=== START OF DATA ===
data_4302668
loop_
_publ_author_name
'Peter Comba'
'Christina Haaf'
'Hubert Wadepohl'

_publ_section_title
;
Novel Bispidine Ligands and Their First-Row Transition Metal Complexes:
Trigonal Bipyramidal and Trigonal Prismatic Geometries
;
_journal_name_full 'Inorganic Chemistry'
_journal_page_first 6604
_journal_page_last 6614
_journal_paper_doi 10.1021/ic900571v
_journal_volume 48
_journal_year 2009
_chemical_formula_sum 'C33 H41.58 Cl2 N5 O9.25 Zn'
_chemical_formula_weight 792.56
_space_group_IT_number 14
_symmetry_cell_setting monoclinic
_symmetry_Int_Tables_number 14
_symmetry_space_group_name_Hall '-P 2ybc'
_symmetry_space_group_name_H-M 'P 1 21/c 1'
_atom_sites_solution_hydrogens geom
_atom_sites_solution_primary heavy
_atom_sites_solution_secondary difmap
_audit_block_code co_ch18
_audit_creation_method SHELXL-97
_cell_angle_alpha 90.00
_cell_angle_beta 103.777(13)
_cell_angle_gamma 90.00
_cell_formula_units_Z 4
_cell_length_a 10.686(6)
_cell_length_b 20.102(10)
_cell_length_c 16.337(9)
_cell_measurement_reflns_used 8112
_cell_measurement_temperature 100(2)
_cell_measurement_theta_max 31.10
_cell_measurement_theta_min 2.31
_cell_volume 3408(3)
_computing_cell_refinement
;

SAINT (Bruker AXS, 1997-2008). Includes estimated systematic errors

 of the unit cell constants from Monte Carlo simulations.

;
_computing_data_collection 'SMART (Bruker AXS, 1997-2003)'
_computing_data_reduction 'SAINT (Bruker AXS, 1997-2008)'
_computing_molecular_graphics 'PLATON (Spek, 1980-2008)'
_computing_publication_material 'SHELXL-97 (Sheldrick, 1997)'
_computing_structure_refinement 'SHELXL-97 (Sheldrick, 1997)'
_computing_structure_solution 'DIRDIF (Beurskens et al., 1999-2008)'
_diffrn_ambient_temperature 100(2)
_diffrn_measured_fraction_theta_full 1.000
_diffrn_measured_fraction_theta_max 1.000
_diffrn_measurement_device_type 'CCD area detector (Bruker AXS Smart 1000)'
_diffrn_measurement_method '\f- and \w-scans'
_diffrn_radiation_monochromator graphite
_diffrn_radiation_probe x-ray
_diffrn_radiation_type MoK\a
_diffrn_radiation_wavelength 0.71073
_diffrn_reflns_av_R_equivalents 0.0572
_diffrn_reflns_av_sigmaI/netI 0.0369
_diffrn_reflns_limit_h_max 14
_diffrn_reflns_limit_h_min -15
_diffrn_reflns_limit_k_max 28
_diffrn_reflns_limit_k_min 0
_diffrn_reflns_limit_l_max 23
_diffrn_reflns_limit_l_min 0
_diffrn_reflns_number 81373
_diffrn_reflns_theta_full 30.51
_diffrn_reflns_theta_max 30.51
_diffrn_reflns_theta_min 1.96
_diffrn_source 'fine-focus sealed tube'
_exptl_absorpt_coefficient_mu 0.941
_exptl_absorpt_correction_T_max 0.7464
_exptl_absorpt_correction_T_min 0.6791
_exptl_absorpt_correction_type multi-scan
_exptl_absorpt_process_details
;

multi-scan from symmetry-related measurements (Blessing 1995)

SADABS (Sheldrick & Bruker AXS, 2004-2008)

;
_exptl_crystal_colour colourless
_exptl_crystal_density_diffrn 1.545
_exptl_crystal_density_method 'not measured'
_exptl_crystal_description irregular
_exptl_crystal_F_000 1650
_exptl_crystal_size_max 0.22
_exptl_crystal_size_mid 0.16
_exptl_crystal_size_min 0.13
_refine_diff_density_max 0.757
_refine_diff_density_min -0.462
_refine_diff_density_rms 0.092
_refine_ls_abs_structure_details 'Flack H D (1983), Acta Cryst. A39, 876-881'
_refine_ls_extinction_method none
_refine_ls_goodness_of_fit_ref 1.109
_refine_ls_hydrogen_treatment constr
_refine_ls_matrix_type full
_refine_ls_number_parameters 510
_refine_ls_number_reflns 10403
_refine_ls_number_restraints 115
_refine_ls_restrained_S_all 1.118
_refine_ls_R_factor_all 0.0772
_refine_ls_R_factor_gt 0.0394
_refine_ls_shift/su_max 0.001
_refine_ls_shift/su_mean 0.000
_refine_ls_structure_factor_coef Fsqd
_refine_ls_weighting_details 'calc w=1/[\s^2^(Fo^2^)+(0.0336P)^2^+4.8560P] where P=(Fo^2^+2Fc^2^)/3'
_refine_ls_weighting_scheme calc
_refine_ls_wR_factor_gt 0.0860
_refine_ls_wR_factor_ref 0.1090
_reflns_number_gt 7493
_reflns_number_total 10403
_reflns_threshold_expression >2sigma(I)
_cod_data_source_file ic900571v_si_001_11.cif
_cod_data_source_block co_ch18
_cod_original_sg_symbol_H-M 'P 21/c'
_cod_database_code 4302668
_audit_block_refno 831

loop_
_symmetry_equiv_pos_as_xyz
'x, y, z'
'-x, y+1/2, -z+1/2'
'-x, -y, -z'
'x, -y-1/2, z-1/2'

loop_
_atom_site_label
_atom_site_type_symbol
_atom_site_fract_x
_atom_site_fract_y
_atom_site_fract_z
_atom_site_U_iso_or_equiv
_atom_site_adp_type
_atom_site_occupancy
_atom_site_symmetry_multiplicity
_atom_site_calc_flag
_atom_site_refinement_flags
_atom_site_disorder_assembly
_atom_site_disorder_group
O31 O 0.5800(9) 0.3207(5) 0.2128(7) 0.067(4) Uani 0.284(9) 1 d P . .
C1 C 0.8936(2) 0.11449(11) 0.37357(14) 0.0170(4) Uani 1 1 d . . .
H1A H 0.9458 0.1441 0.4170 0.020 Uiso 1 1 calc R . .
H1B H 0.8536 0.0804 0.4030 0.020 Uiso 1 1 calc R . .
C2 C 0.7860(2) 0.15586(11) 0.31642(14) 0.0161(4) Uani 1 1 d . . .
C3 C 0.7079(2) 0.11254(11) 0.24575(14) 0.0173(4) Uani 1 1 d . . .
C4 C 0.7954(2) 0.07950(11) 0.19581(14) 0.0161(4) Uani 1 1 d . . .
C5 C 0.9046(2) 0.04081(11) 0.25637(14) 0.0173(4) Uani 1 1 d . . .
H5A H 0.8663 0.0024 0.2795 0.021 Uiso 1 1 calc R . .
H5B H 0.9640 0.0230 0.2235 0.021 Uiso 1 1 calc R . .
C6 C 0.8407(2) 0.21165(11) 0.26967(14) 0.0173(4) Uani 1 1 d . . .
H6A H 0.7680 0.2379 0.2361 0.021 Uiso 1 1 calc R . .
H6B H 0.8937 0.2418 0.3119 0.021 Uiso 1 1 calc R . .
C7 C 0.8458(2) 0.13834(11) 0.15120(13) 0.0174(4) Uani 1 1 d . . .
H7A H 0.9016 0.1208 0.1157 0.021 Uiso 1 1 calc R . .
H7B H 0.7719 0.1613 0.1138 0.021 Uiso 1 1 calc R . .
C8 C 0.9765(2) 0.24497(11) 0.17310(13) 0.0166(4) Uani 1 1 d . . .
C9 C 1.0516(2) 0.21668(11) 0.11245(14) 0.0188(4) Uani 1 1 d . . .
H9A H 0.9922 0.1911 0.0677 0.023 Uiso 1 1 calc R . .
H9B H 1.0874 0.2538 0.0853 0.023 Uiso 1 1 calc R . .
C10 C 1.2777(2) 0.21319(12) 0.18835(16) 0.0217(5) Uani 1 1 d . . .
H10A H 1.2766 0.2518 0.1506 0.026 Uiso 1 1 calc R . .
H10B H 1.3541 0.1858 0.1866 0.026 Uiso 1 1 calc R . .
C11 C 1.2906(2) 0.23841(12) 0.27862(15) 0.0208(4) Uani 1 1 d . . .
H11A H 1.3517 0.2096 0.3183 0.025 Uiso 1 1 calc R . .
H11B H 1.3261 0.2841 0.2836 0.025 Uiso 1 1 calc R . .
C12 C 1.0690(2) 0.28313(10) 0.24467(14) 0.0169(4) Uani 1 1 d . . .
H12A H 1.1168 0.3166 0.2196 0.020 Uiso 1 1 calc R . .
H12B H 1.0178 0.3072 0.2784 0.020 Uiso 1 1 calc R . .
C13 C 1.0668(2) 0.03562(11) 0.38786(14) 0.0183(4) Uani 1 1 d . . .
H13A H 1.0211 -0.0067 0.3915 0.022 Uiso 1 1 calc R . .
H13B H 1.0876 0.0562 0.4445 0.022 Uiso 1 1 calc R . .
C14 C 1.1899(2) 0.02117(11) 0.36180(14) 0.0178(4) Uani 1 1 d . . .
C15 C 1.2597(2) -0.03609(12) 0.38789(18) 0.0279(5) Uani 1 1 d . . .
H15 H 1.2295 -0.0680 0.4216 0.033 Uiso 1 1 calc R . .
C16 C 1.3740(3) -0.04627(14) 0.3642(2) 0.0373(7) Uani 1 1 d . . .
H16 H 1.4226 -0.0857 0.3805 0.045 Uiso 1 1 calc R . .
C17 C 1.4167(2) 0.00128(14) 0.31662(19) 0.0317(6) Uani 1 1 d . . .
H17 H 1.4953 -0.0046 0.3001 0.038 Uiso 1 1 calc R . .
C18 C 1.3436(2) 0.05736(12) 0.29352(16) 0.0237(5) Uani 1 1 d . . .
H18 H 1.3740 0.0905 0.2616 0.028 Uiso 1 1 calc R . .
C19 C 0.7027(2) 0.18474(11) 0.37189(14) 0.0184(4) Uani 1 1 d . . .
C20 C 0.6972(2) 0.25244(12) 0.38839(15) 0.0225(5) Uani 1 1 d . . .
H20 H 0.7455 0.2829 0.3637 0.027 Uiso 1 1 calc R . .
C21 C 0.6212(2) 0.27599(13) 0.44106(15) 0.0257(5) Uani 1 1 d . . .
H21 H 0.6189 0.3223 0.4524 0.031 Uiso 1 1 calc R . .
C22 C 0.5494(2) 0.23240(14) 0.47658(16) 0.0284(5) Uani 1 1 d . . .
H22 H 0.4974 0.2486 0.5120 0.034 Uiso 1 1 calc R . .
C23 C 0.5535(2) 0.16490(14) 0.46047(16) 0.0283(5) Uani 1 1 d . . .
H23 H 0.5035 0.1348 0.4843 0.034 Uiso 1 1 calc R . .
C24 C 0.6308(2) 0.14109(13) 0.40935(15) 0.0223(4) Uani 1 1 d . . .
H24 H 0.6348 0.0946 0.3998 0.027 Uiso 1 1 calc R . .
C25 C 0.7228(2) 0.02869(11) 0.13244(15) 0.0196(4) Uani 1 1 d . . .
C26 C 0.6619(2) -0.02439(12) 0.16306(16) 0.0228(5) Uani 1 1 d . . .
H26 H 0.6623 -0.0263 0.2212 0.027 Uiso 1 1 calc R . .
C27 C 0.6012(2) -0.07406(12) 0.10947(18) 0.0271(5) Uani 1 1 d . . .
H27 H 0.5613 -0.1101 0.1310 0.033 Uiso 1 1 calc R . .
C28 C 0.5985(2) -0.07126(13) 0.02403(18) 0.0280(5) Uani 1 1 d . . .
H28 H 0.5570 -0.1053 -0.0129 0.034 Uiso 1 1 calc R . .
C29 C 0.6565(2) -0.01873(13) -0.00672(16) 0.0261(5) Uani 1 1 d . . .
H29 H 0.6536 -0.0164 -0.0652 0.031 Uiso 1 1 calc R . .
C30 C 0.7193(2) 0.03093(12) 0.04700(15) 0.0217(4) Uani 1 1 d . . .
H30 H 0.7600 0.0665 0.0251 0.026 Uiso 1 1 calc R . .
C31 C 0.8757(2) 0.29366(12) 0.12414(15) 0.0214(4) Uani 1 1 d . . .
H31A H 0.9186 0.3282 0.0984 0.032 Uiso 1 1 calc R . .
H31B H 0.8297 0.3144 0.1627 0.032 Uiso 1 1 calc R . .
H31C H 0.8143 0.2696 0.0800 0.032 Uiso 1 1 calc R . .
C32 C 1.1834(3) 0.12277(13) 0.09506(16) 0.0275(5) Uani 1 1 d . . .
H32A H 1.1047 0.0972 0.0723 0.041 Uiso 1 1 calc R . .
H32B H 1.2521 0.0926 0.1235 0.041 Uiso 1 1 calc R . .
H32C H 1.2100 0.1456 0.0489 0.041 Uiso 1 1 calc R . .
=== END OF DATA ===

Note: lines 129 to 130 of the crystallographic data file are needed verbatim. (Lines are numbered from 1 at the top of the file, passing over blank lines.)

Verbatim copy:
_atom_site_type_symbol
_atom_site_fract_x